Today (8 October 2008), the High Court delivered its judgement on the current stage of the test case on unarranged overdraft charges. The Case is between seven banks and one building society with the Office of Fair Trading. This stage considered the terms & conditions previously used by them, and whether they were capable of being penalties under common law.
The Court found that Clydesdale and Yorkshire Banks’ charges levied under previously used terms & conditions are incapable of being penalties.
Further Court hearings will be required before the test case process is concluded. This will include an appeal of the first stage judgment by the Banks and the building society, on the question of whether the current charges can be assessed for fairness. This commences on 28 October 2008.
As previously agreed with the FSA and the Financial Ombudsman Service, customer complaints relating to unarranged overdraft charges will currently remain on hold. The Banks and the building society will continue to ask County and Sheriff Courts to keep cases relating to unarranged overdraft charges on hold until the test case process is concluded.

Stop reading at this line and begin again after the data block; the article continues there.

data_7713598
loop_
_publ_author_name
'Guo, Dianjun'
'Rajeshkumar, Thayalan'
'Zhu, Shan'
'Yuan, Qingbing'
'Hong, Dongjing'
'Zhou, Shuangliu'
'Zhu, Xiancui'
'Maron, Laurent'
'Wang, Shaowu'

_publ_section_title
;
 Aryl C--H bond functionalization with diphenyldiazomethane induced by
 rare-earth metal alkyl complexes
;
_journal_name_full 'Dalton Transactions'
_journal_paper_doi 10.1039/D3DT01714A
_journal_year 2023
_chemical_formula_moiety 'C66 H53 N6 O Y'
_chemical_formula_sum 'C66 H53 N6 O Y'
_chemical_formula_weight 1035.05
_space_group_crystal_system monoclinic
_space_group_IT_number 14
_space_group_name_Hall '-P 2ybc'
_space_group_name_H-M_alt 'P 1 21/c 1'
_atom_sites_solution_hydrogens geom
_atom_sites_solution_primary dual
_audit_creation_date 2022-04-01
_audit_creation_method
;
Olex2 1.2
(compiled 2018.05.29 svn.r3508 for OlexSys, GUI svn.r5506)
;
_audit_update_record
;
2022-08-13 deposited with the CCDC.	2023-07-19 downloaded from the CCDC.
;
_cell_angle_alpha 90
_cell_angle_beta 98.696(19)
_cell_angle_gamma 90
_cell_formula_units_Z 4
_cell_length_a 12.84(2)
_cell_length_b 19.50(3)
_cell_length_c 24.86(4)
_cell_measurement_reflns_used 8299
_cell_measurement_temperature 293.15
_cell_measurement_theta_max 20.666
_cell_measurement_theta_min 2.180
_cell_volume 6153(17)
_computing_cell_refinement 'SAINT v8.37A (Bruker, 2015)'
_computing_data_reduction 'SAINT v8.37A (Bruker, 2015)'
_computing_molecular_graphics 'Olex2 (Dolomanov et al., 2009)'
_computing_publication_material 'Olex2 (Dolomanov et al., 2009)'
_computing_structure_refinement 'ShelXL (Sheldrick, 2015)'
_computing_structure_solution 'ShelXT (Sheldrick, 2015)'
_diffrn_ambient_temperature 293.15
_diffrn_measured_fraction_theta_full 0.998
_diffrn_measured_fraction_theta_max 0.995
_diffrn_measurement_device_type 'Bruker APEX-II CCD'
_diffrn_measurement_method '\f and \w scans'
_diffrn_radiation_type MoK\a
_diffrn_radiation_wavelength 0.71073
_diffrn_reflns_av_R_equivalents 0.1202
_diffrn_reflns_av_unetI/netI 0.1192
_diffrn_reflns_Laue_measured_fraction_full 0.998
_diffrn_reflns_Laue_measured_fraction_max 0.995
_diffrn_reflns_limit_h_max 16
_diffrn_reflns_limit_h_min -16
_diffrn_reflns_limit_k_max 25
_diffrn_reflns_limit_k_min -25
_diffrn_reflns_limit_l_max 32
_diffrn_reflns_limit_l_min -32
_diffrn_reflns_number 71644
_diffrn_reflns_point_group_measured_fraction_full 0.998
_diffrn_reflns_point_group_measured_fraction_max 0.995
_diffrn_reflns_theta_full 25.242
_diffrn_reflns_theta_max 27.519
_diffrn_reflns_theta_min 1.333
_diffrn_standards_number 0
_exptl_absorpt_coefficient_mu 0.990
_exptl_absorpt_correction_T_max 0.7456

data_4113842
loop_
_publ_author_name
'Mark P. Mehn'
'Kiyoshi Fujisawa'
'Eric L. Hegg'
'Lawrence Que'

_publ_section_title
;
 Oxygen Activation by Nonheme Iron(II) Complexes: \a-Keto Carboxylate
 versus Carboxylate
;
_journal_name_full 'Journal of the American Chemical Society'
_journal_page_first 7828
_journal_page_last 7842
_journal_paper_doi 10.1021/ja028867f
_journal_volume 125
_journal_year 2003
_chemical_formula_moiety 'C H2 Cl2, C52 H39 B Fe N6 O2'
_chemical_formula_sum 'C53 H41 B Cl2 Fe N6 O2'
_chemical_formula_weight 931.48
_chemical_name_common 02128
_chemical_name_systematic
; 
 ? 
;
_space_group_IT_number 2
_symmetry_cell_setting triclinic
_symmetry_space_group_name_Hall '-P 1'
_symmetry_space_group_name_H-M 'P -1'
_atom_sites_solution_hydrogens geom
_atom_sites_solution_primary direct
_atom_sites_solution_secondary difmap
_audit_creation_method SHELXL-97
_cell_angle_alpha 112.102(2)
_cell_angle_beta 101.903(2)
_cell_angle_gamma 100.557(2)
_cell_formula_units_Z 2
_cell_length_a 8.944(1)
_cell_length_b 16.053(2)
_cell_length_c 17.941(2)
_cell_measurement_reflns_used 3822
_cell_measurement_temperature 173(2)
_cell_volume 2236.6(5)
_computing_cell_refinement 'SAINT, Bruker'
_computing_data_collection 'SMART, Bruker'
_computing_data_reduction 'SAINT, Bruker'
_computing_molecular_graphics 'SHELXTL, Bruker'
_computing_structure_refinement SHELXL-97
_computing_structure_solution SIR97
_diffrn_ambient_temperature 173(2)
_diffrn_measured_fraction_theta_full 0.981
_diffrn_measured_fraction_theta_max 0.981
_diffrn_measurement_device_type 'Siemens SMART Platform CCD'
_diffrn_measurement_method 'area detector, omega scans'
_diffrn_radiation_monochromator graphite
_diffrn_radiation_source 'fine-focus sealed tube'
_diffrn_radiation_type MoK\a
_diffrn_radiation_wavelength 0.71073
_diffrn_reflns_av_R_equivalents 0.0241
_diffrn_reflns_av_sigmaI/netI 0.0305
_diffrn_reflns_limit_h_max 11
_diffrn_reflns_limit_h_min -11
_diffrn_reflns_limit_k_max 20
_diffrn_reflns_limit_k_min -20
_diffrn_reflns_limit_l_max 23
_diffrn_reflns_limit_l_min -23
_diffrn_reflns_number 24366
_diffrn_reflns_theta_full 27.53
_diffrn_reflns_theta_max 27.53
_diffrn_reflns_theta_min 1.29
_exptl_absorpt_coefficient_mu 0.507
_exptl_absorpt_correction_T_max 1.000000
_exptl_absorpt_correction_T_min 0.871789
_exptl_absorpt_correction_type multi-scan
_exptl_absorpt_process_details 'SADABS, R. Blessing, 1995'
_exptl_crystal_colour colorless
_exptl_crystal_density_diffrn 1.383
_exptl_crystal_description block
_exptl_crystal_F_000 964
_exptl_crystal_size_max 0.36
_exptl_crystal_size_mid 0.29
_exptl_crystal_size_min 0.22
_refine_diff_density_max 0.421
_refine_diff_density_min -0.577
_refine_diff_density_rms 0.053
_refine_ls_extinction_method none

Please refer to the British Bankers Association website (opens in a new window) for further information.
Seven banks and one building society are currently engaged in a High Court test case with the Office of Fair Trading to decide the legality of unarranged overdraft charges. The first stage of the test case process was heard by the Court between 16 January and 8 February 2008 and dealt with certain preliminary issues of legal principle in relation to the terms and conditions used by the Banks at that time. On 24 April 2008 the Court issued its judgment on this first stage of the test case process. It decided that the current charges cannot be penalties, but that they can be assessed for fairness.